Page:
Pittsburgh’s Shakespeare of the streets, Boaz is easily one of the strongest lyricists among the region’s hard-core rappers. Also a member of the Govament crew, Bo moved thousands of units with his first solo release, “The Phenomenal,” in 2007. He went on to drop the critically acclaimed “Monumental Music” in 2008. After releasing “The Audiobiography” last year, he’s pressed on with the mix tape “Selling a Dream” this year and is set to put out “The Audiobiography 2” this fall under Point Blank Productions. He’s scheduled to start the Smokers’ Club tour with Mac Miller and national artists Curren$y and Big K.R.I.T. this fall.



The shining star of local hip-hop skyrocketed from independent distribution of the acclaimed 2008 album “Show and Prove” to briefly surpassing Jay-Z and 50 Cent on iTunes hip-hop charts last year. After ending a brief stint with Warner Bros. Records last year, he was quickly snapped up by Atlantic Records in June. With offers to tour with emerging rap superstar Drake, an appearance at New York’s annual Rock the Bells festival in June, and the label of MTV’s Hottest Breakthrough MC of 2010, the self-proclaimed Prince of the City won’t be knocked off of his throne anytime soon. He kicks off the 70-city “Waken Baken” tour in Philadelphia in September and is set to release a new album with Atlantic in 2011.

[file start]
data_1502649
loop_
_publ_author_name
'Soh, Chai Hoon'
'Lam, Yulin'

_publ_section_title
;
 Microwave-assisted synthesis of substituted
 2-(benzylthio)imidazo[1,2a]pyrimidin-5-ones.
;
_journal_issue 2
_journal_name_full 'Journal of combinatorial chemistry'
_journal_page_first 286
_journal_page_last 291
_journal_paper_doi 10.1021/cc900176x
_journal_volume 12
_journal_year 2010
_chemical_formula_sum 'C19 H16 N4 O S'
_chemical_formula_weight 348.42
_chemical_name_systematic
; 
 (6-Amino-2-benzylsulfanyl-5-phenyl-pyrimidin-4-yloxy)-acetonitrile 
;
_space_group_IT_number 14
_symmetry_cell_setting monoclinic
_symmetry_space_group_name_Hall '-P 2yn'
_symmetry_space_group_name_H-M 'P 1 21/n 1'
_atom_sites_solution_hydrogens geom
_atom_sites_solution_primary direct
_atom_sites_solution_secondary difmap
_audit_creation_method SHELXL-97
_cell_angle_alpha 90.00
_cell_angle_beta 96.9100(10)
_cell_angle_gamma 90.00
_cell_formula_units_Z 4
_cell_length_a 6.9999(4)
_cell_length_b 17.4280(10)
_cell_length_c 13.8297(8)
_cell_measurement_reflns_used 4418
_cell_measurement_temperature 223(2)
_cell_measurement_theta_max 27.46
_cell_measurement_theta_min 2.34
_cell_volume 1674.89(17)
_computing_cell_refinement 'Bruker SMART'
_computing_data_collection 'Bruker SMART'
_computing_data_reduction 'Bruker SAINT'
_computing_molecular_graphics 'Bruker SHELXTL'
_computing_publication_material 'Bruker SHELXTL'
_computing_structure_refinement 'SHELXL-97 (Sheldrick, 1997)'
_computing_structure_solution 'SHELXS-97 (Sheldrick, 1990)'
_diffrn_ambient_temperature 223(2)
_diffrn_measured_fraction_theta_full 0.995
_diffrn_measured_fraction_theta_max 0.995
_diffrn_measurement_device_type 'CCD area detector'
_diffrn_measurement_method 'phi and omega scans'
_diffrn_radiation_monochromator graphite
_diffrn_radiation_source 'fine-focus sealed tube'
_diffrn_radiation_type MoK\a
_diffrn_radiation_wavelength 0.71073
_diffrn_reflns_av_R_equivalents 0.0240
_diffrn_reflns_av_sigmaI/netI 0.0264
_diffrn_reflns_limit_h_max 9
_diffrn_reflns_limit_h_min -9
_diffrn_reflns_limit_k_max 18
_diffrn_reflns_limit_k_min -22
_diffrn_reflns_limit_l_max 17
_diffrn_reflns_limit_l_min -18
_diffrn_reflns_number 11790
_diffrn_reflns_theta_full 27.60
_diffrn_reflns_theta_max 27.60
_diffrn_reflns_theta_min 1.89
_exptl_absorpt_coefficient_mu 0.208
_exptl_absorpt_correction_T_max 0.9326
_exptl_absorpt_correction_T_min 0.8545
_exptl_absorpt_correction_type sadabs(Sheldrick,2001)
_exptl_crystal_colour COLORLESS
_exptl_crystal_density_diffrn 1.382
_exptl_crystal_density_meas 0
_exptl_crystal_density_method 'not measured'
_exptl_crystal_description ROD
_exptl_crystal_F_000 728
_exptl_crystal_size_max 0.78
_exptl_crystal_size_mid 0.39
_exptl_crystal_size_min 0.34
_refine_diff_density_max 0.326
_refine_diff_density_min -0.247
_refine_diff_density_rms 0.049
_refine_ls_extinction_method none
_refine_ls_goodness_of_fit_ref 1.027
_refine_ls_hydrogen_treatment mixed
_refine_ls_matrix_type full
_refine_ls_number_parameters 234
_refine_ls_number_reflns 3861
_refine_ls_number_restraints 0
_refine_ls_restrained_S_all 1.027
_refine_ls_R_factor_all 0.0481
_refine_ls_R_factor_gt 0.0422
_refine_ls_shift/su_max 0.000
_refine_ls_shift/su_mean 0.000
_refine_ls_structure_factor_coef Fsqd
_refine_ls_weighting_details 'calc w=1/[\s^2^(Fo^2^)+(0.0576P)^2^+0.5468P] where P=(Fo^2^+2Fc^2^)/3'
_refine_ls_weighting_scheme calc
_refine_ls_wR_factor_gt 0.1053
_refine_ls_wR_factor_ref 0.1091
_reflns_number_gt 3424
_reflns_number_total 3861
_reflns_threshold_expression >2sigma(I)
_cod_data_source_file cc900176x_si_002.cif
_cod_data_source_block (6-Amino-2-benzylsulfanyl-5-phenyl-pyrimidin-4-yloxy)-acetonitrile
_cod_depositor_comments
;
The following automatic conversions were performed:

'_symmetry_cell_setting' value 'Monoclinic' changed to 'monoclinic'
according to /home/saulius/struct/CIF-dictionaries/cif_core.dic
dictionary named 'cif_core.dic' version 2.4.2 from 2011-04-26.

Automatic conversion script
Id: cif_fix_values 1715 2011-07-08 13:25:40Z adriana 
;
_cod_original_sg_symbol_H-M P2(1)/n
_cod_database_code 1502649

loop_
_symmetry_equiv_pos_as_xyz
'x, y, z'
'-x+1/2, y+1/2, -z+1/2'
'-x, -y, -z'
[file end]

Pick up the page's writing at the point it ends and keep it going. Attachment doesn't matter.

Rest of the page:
North Side

Few hip-hop groups in the nation, let alone the city, can compare their work to that of Formula 412. The five-man live band uses a hip-hop base to create sounds fused with rock, funk and old-school soul music. Led by emcee Masai Turner, guitarist Byron “Nasty” Nash, drummer Dennis “Young D” Garner Jr., bass player “Big Cliff” Foster and keyboarder Akil Esoon, the group has performed with several national acts, most recently with Method Man and Redman at Altar Bar in the Strip District. The group will kick off the College Music Journal Conference in New York this fall and is scheduled to release the album “Reality Show” later this year.